The 8 Quietest PC Fans in 2024

We hand-picked & reviewed for you the quietest PC fans on the market!

Quietest PC Fans

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When you’re building a PC, whether it’s for basic work tasks or gaming, your goal will most likely be to achieve the highest level of performance with the least amount of heat and noise. As PC components get more powerful, they generate more heat, which necessitates efficient cooling methods.

Whether you choose to go with metal heat sinks or water-cooling radiators, you’re going to need fans to force air through your case and these coolers. This is where the majority of your noise will be generated, so you’re going to want to find PC fans that combine power and silence in just the right amounts.

If you’re on the hunt for the perfect quiet fans for your build, join us as we review the 8 quietest PC fans in 2024.

Quietest PC Fans in 2024 Round-Up

The table below will give you a quick look at the eight quietest PC fans currently available on the market. To read a full review, simply click on ’review>>’ in the respective row.




1. Noctua NF-A12x25 ULN

''Quietest PC Fan in 2024''


2. CoolerMaster Silencio FP120

''Best Bang for Your Buck'''


3. be quiet! Silent Wings 4

''Most Popular Quiet Fan On The Market''


4. Noctua NF-A14 ULN

''Quietest 140mm Fan''


5. Arctic P12

''Quietest Budget Fan''


6. Thermaltake ToughFan 12

''Editor's Pick''



''Quietest RGB Fan''


8. Corsair AF120 Elite

''Honorable Mention''


1. Noctua NF-A12x25 ULN

Dimensions: 120 x 120 x 25 mm | Speed: 1200 RPM (900 RPM with the ULN adapter) | Airflow: 32.8 CFM | Static Pressure: 0.82 mm H₂O | Noise level: Up to 12.1 dBA | Warranty: 6 years

Noctua NF-A12x25 ULN


  • Whisper-quiet even at 100% RPM
  • Ultra-low-noise adapter included
  • Excellent cooling performance
  • Premium materials used
  • Durable construction
  • 6-year warranty
  • Plug-and-play


  • Higher price
  • No PWM

Our Rating:   9.9/10

Noctua is a highly trusted name when it comes to PC cooling components, and their fans are the default choice for many. Not only do they make extremely well-performing fans, but they also make some of the quietest fans on the market. Case in point: the all-purpose NF-A12x25.

This now legendary 120mm fan is built with a host of technologies and constructed with special materials, and it comes in three varieties that customize performance for specific use cases. For the purposes of this article, this review will cover the Noctua NF-A12x25 ULN (Ultra Low Noise) version of the fan.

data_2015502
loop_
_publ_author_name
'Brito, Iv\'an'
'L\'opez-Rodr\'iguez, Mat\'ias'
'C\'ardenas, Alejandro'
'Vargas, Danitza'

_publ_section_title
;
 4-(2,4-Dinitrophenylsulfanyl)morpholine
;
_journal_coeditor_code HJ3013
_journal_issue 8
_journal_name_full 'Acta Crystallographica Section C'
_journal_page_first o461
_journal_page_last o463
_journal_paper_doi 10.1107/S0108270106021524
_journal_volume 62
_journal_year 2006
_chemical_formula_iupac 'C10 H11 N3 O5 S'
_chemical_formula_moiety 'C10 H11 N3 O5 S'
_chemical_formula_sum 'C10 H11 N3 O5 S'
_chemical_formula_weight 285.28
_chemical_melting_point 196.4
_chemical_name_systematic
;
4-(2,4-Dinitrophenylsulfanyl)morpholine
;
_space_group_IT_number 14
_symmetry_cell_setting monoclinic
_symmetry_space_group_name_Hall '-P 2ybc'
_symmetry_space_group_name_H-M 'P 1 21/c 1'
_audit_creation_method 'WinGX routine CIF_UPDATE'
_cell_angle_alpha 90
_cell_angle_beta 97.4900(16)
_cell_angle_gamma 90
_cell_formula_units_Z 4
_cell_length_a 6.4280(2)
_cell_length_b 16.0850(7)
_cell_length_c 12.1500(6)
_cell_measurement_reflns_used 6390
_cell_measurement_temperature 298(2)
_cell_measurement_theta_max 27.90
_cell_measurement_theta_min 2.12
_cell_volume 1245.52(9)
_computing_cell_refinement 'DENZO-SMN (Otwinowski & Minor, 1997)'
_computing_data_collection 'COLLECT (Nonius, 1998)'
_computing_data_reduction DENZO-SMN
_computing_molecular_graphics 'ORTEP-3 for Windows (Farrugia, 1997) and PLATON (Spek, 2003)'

The Noctua NF-A12x25 ULN is aimed specifically at users who are willing to compromise on power in exchange for extreme silence. The standard Noctua NF-A12x25 PWM maxes out at 2,000 RPM, which creates a noise level of 22.6 dB(A) with 60 CFM (airflow rating), while the Noctua NF-A12x25 ULN only goes up to 1,200 RPM and makes roughly half the noise at 12.1 dB(A) with just 32.8 CFM.

For reference, 22.6 dB(A) is about the level of noise produced by rustling leaves, while 12.1 dB(A) is slightly above normal breathing. On top of that, both fans come with pre-installed anti-vibration pads on each corner of the fan to prevent any excess noise between the fan and its mount.

The sound profile for the NF-A12 is advertised as “pleasant” by Noctua, and we’d have to agree. When the Noctua NF-A12x25 ULN was audible (which wasn’t very often), it was an inoffensive whooshing that we had to be fairly close to the fan to hear.

This is mostly thanks to Noctua’s Advanced Acoustic Optimisation (AAO) frame, which is specially designed to dampen sound. In addition to that, the liquid-crystal polymer construction feels premium while further aiding sound nullification.

In actual testing with a base noise level of 34 dB(A), the sound produced by the Noctua NF-A12x25 ULN at 100% power was indiscernible at 12.5 dB(A), well below that 34dB(A) threshold. Under the same conditions, the Noctua NF-A12x25 PWM (the louder version of the fan) registered 24.3 dB(A), which is still extremely quiet for a 2000 RPM fan.

For its noise level, the Noctua NF-A12x25 ULN is a great performer. It will be able to keep your case nice and cool, even if you’re using high-end components in your rig. Overclockers should probably opt for the PWM model, but the majority of users will be well served by it.

In terms of price, the Noctua NF-A12x25 isn’t cheap. Regardless of which NF-A12x25 you buy, it will fall on the higher end of the price spectrum for fans. But you definitely get the quality you pay for, plus one of the best warranties (along with Arctic) you can get on a PC fan, with 6 years of coverage.

Lastly, keep in mind the ULN (ultra-low noise) version of this fan doesn’t feature PWM, meaning it doesn’t offer manual or automatic RPM regulation. If that’s a dealbreaker, you can opt for the PWM version of this fan, which is the exact same fan, but it’s slightly more expensive.